MIDDLEVILLE, Mich. (WOOD) — Thornapple Kellogg’s Clair Jansma isn’t your typical teenager.
“It started right after I was born. I was two months premature, so as a baby I was already seeing doctors more than a lot of other kids were at that age. It wasn’t until I was older that I found out I was different, that there was something wrong with me,” she wrote in an essay her junior year.
Clair is a senior now. She’s also a marching band drum major who is getting ready to golf in a state tournament — all accomplishments that may seem surprising for someone who has cerebral palsy.
Cerebral palsy is damage to the brain that happens at or around the time of birth and causes physical and/or mental disabilities. Clair’s condition is hemiplegia, which is paralysis or weakness on one side of the body — her left side.
Clair and her twin brother Nathan were born prematurely at 32 weeks. She weighed 3 pounds, 13 ounces and was only 16.5 inches long.
Clair also had an intraventricular hemorrhage, which caused bleeding into the normal fluid spaces of her brain. That’s what doctors believe caused her condition and problems early on in her development.
“She wasn’t rolling over, she wasn’t standing up, she wasn’t walking while her brother was,” explained Sharon Jansma, Clair’s mom.
She didn’t want her daughter to feel like she couldn’t do what other kids could.
Clair had surgery on her left foot when she was 7 years old and has worn a brace ever since —either during the day, at night, or both.
Clair spent many Halloweens in a wheelchair, waiting while her brother asked for candy for his sister. But she also heeded her parents’ advice:
“We taught her you don’t give (up), you try your best, you don’t make excuses, you do what you can to the best to your ability,” said Sharon Jansma.
Clair tried different sports and activities, eventually settling into golf. But adopting the sport has come with challenges.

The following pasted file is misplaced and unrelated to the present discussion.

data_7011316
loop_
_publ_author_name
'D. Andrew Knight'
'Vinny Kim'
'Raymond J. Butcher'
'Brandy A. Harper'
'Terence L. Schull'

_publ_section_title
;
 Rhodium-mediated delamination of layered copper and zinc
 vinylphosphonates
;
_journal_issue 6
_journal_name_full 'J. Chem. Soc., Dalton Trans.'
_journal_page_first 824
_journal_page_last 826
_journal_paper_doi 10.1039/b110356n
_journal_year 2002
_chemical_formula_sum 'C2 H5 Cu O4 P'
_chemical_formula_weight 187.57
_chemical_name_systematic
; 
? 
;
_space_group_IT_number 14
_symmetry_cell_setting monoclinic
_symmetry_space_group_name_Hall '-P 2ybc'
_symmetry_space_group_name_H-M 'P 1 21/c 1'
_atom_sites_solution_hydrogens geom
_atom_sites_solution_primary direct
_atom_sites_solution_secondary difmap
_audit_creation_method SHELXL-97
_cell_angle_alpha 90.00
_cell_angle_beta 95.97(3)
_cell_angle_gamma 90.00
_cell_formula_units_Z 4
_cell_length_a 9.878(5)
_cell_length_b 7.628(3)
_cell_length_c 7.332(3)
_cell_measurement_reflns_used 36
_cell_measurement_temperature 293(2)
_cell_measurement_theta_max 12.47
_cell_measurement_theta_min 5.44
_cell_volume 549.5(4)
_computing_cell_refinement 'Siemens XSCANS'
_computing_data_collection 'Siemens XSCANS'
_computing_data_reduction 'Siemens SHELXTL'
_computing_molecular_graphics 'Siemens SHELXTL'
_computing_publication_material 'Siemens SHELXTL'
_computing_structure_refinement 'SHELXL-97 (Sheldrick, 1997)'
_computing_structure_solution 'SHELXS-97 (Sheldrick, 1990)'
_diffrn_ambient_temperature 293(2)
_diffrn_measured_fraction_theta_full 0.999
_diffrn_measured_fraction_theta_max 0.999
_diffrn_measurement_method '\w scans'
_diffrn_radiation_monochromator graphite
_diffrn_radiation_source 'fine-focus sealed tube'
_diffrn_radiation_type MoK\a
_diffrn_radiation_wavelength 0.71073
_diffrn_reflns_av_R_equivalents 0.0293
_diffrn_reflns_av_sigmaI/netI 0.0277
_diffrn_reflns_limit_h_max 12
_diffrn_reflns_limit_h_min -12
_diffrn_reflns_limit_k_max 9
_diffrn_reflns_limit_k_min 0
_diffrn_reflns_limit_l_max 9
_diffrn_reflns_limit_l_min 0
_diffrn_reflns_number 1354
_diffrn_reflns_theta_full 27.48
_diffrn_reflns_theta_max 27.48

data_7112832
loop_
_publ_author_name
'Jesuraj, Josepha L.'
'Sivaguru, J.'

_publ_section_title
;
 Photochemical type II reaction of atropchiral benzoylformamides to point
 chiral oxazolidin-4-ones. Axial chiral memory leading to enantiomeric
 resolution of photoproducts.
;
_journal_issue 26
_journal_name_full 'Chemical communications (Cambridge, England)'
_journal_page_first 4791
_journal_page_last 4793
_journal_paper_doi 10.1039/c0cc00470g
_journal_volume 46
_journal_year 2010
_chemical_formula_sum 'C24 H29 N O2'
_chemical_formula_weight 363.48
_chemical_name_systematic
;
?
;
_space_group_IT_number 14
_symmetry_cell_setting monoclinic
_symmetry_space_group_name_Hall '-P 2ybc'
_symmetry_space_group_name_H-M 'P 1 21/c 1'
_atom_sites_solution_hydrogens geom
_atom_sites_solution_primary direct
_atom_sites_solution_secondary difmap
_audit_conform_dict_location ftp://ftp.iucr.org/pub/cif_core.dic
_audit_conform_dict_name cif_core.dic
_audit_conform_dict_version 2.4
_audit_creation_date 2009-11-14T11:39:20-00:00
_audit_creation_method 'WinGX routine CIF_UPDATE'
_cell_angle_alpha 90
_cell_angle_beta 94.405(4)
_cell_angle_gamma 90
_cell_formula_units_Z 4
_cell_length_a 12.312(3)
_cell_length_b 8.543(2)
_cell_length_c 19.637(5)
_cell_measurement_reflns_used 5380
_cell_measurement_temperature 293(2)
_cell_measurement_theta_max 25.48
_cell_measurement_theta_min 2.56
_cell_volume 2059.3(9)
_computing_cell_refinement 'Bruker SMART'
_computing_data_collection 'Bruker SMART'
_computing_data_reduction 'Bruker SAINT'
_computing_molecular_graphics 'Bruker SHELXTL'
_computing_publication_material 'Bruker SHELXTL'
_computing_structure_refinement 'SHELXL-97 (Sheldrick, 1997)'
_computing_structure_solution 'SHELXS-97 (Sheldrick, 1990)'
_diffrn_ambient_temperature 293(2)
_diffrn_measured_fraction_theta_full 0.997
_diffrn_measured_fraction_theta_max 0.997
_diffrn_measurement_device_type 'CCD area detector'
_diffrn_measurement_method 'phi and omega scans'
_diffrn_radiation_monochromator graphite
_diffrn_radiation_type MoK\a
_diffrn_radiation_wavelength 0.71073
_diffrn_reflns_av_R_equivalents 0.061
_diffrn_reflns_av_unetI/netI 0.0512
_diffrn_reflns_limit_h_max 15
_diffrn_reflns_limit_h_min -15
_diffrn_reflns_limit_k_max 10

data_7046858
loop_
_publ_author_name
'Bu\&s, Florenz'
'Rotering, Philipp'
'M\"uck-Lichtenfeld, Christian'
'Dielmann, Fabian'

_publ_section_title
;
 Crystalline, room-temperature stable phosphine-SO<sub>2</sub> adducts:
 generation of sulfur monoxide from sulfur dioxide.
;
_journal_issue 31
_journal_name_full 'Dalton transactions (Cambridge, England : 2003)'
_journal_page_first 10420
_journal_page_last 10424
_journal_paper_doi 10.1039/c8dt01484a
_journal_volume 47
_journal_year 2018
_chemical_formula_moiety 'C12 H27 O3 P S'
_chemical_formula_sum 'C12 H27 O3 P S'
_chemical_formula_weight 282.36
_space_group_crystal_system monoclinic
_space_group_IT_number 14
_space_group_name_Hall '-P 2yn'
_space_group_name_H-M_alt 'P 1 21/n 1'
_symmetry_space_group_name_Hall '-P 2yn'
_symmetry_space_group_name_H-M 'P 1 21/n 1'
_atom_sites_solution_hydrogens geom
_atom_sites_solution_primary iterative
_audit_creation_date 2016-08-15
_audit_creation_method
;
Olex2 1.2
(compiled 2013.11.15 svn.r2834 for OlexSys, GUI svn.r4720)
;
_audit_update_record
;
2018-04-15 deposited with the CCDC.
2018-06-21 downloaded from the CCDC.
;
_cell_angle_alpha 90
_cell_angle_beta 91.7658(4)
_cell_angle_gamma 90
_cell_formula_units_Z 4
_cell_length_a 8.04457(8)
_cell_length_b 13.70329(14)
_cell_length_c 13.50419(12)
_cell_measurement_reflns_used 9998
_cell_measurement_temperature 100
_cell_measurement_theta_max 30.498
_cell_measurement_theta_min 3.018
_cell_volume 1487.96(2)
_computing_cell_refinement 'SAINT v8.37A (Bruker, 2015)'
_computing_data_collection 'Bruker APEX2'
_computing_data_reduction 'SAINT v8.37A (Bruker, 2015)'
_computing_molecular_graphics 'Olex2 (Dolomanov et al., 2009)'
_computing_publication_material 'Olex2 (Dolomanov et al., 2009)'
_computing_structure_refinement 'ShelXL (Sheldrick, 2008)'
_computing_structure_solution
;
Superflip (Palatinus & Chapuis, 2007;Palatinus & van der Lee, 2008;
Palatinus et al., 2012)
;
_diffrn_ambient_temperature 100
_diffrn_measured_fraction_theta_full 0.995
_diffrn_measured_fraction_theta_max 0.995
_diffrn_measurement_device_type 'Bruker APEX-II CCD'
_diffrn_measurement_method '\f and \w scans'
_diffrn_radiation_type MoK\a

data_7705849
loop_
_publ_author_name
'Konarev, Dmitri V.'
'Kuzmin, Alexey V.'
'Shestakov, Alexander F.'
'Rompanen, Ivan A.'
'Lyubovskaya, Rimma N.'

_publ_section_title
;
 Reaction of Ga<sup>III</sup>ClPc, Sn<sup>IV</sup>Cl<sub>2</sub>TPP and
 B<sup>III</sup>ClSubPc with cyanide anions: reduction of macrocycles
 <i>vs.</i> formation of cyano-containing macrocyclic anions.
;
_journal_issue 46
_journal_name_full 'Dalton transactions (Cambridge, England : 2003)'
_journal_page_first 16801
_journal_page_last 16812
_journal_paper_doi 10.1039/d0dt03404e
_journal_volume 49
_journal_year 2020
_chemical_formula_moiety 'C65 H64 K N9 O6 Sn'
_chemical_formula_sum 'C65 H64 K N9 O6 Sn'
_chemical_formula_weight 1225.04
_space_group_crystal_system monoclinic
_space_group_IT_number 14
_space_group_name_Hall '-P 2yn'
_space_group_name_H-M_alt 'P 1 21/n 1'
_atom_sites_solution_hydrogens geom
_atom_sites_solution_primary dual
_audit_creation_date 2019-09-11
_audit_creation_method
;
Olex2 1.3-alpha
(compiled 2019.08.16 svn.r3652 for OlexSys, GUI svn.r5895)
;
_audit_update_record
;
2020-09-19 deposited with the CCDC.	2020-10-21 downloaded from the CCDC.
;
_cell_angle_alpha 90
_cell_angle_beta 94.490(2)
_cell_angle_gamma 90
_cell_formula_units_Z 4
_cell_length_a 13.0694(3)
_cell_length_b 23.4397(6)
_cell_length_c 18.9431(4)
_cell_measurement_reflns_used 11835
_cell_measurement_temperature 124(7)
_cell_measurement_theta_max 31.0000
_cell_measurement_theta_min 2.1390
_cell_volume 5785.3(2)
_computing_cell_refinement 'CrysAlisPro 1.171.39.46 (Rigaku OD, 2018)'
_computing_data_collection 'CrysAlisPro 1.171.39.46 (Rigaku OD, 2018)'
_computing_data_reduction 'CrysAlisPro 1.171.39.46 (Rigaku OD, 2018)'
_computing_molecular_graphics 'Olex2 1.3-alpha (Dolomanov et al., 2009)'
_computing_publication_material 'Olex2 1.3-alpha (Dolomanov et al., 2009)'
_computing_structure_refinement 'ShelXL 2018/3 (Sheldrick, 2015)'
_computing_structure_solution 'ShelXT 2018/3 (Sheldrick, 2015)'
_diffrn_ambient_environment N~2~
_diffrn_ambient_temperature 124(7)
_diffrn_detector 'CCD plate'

“I would get in the middle of a (golf) round and I would realize that the pain would be a big deal for me and I didn’t know how to deal with it and also focus on playing golf at the same time, so I ended up getting a pass to get a cart,” she recounted.
It also wasn’t easy for Clair to admit that she needed help.
“I’m a person who wants to be strong and power through,” she said.
Her situation hasn’t always seemed fair, but that hasn’t stopped her.
“I sometimes wish that I could play basketball or other sports or do other activities, but in the end, I’m glad that I can be drum major. I’m glad that I can go to state for golf,” said Clair. “Sometimes you just have to embrace the limitations you have in order to enjoy what you can do.”
Clair plans to study music in college to become a music teacher. She started playing piano as a form of physical therapy for her left hand, so in a way, her condition led her to her passion.
“I can’t imagine not doing (music) after high school and I want to make it my career,” she said.
A lot of people are proud of what Clair has accomplished — perhaps no one more than her mom.
“(Clair) has just, has soared, more than I thought she ever could. She has done amazing things,” Sharon Jansma said with tears welling up in her eyes.